It also seeks further discussions to solidify the identity of the movement and, finally, to set a programme of objectives and tasks before the General Election in 2024.

"It is today commonplace, at least within the left, to conclude and to judge the moment the country reels in as a moment of social and political crises; that we have firmly entered the threshold of a new era in the socio-economic and political landscape," the document says.

"(W)e note that South Africa is in a state of emergency. That, rising unemployment, corruption, and the malaise in the ruling party has now acquired a generalised form that defines the daily experience of the broader population.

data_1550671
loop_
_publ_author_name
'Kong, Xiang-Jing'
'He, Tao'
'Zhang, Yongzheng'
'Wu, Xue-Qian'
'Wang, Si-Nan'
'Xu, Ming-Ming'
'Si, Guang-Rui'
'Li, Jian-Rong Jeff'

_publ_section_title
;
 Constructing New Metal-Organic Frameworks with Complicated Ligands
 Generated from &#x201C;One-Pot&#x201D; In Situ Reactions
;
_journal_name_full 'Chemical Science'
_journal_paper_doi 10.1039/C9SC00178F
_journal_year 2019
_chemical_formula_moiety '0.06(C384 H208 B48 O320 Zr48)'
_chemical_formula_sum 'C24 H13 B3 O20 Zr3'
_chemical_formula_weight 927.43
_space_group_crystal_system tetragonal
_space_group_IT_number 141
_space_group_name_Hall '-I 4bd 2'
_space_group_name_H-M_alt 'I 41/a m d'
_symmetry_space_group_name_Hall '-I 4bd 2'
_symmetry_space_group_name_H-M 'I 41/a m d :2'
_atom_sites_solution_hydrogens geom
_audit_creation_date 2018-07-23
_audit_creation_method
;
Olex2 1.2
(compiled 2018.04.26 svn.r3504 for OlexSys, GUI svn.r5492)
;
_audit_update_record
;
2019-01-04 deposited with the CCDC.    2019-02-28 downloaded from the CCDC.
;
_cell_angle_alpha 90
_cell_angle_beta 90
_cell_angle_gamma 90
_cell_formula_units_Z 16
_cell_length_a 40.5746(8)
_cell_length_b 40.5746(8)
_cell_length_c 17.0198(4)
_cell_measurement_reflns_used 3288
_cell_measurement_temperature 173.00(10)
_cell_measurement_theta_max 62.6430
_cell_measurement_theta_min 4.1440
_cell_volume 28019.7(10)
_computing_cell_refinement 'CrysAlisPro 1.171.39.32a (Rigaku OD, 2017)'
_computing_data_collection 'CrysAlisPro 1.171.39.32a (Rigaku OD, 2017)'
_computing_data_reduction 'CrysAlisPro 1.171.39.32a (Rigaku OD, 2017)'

"(T)he field of economy is replete with failures of the neoliberal theory of growth, corporate investment strikes, spiralling sovereign and household debt, illicit movement of money out of the country, and a general hollowing out of the resources of the country," it says.

The OC asks the question: "But are these mere intermittent democratic relapses; the unfortunate but temporal condition of a democracy that has been reduced to mere formalistic skeleton, or (do) they mark the beginnings of a permanent and spiralling collapse of the neo-colonial bourgeois democratic edifice of 1994?"

The document lists the energy crisis and blackouts as having brought the crisis to "everyone's doorstep". Now it is time to "tap into that vein of consciousness" and to understand that this is the moment to mobilise the people.

The OC believes that because the crises the country faces are structural, and part of the capitalist system and its long global economic decline, and that the collapse is a real probability,that, the present political party system cannot reverse the country's decline.